24. Testing positive It can be hard to talk about testing positive for an STI. It’s important, however, to remember that contracting an STI is much more common than people might think. The shame and embarrassment many feel around testing positive stem from the fact that there’s not enough openness and conversation about how common it is. When someone tests positive, it becomes their responsibility to share this status with past partners who may have been exposed and current partners who could be exposed. That said, the person sharing the news shouldn’t be made to feel badly about their status. For many who have had an STI in the past, they took medication, no longer have it, and therefore can’t transmit it. For others, they might have an STI with chronic symptoms they need to manage in an ongoing way. Open, honest, nonjudgmental communication will lead to better sex. Plus, there are tons of ways to stay safe even if someone has an existing STI. Each person deserves access to information and services that affirm and support their sexual and gender identity while also caring for their overall sexual health. The right educational tools for the community and training for medical providers and mental health professionals can ensure LGBTQIA communities are better equipped to understand how to protect themselves and how to practice safer sex. Practicing safer sex and protecting yourself won’t only increase the chances you and your sex partners stay STI-free. It’s also a tangible way to practice self-care and self-love. healthline.com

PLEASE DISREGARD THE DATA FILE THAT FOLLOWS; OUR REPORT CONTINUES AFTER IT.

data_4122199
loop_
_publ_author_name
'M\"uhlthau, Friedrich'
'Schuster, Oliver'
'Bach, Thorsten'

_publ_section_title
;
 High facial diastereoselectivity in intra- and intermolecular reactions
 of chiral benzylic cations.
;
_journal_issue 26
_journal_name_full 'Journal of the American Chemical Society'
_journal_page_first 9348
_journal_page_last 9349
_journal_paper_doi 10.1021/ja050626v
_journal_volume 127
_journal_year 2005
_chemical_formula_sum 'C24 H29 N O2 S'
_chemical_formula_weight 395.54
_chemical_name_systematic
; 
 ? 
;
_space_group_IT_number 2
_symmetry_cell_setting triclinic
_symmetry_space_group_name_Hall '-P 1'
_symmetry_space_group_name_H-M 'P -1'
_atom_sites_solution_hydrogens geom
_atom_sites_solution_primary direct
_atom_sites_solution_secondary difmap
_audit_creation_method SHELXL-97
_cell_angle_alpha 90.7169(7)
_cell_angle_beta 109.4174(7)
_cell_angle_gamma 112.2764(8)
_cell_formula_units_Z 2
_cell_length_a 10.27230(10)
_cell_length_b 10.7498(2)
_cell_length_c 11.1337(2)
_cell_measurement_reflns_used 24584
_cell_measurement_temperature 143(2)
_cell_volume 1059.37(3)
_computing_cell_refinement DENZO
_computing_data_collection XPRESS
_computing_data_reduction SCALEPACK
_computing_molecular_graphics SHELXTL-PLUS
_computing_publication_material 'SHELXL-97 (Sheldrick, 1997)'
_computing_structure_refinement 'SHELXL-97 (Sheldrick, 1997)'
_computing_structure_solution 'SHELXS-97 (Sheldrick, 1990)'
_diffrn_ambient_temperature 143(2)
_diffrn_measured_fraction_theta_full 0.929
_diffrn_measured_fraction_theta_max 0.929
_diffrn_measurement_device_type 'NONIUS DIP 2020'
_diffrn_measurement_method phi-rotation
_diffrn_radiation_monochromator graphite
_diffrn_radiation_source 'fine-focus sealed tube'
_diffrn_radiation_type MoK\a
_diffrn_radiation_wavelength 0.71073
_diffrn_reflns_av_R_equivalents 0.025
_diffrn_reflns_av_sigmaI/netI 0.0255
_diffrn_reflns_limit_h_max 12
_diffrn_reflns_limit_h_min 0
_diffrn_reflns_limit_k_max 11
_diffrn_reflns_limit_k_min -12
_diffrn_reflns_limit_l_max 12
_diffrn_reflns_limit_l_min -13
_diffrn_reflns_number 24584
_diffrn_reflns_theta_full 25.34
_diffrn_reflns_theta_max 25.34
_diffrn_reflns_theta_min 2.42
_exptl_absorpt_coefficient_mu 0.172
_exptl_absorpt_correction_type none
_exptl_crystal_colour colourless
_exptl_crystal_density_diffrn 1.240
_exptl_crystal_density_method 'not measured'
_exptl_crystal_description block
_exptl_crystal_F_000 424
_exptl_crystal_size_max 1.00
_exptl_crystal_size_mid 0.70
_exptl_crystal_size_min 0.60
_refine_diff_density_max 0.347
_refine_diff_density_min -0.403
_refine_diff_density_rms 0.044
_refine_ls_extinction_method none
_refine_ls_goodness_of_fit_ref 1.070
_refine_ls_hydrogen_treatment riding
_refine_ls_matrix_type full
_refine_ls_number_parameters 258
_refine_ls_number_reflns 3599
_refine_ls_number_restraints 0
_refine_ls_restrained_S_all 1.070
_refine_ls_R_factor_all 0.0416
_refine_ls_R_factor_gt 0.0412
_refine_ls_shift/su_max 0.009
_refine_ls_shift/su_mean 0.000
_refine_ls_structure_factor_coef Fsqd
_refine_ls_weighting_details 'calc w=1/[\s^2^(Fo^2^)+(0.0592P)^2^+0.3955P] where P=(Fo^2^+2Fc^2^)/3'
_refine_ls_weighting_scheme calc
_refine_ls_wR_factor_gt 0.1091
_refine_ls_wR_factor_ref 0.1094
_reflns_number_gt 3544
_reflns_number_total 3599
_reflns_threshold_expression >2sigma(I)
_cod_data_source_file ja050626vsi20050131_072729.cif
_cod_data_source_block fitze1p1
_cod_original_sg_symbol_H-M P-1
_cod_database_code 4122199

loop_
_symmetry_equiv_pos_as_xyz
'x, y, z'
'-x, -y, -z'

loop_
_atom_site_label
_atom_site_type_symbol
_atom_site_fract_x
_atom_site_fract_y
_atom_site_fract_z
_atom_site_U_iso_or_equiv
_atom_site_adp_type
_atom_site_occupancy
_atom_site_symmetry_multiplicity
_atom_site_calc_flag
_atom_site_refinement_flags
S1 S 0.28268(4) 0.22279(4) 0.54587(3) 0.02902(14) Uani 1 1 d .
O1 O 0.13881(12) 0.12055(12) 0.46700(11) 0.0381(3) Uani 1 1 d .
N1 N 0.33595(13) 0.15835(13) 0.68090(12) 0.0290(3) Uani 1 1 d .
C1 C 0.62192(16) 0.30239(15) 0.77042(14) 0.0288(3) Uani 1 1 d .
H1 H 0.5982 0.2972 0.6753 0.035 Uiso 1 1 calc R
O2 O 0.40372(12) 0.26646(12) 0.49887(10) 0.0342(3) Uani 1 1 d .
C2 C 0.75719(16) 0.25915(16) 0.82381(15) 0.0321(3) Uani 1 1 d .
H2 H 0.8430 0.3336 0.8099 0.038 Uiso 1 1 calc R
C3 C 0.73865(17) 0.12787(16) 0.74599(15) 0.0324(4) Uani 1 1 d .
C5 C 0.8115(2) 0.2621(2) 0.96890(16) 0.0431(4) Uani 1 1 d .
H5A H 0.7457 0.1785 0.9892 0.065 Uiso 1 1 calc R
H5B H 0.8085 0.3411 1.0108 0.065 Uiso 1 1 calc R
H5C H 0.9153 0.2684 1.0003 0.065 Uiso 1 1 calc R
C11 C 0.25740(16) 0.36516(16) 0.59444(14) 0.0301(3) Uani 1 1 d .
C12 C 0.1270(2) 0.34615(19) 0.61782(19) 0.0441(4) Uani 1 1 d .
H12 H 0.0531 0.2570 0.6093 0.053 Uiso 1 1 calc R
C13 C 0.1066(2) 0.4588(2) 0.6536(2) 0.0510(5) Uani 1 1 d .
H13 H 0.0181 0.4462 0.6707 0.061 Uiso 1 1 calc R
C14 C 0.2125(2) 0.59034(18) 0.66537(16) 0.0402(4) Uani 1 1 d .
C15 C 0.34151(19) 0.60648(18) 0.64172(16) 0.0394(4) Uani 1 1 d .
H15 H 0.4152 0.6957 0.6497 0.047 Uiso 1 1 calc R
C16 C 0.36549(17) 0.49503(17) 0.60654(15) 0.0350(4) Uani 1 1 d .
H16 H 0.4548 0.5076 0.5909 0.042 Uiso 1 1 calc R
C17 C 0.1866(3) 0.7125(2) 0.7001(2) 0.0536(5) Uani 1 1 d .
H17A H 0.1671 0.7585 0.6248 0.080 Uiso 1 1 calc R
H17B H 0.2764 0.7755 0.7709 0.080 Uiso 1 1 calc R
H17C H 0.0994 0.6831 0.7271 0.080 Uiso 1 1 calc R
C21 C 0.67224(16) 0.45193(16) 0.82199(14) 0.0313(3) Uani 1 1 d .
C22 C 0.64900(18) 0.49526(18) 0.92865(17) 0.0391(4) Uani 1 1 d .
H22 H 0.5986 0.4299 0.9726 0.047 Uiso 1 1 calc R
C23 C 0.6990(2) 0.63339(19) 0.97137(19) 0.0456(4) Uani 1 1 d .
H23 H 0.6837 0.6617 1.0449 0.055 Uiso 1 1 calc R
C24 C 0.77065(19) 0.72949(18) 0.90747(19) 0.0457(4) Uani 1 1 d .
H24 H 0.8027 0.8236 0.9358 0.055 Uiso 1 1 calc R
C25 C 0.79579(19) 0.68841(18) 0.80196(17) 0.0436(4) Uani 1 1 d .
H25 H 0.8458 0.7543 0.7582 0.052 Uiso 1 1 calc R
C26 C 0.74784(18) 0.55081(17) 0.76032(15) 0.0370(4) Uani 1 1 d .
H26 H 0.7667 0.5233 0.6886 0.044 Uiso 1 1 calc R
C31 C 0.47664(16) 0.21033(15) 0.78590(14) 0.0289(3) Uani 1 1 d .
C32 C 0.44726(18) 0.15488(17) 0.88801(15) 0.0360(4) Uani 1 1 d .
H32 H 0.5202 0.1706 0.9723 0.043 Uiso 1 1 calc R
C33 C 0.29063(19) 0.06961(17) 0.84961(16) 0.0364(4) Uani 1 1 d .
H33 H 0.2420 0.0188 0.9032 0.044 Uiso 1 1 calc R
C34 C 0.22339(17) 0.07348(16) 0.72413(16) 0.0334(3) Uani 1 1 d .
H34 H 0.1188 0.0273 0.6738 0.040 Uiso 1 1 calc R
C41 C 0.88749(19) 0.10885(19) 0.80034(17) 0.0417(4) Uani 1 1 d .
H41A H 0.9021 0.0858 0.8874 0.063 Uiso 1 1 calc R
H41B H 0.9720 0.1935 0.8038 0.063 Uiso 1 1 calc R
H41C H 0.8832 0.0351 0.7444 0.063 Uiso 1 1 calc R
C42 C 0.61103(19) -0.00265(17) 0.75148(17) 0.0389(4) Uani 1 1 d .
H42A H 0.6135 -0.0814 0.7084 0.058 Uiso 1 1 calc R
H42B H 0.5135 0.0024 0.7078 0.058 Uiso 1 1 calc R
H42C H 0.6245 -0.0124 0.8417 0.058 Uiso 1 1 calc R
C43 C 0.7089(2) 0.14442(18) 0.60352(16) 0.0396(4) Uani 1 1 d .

25. Preventive care Self Staying informed about your STI status and overall sexual health is an important goal. In order to maintain good sexual health, it’s important for people to know their own body and pay attention to it. Finding a healthcare provider who’s the right match can be another key factor in sexual health and wellness. Establishing care with a healthcare provider who’s the right fit creates space for open communication between patient and provider and can make regular checkups for general overall health more appealing. Likewise, if someone is sexually active, STI testing should be a regular occurrence. It’s also important to know that there are at-home STI tests and other types of testing centers that allow people to get tested without seeing a doctor. In the United States, minors who are 12 years old or over can seek out sexual health and STI testing without a parent’s permission. Many of the clinics serving youth and young adults offer a sliding scale, so people can pay what they can afford. Partners Talking about STIs with a partner(s) isn’t always easy or comfortable, but it’s an important thing to practice. Going to get tested with a partner is a great way to open up the conversation about STIs while also staying informed about your own status. Doing it together can foster trust, vulnerability, and confidence — three things that also lend themselves to great sex! Knowing your status and your partners’ STI status will also provide important guidance around the sexual protection barriers, medications, or combination of both that will keep everyone safest. Ways to discuss STI testing “Before I forget and get lost in our conversation, I wanted to ask — when was the last time you got tested?” “I realized we’ve never gotten tested together and thought it could be a nice thing to do.” “Hey, I was thinking we’d stop by this testing center on our way out today. What do you think?” “I recently read something about these new at-home STI tests. Want to give them a try?” “I’ve been meaning to get tested soon! When’s the last time you were tested? Maybe we can go together?” healthline.com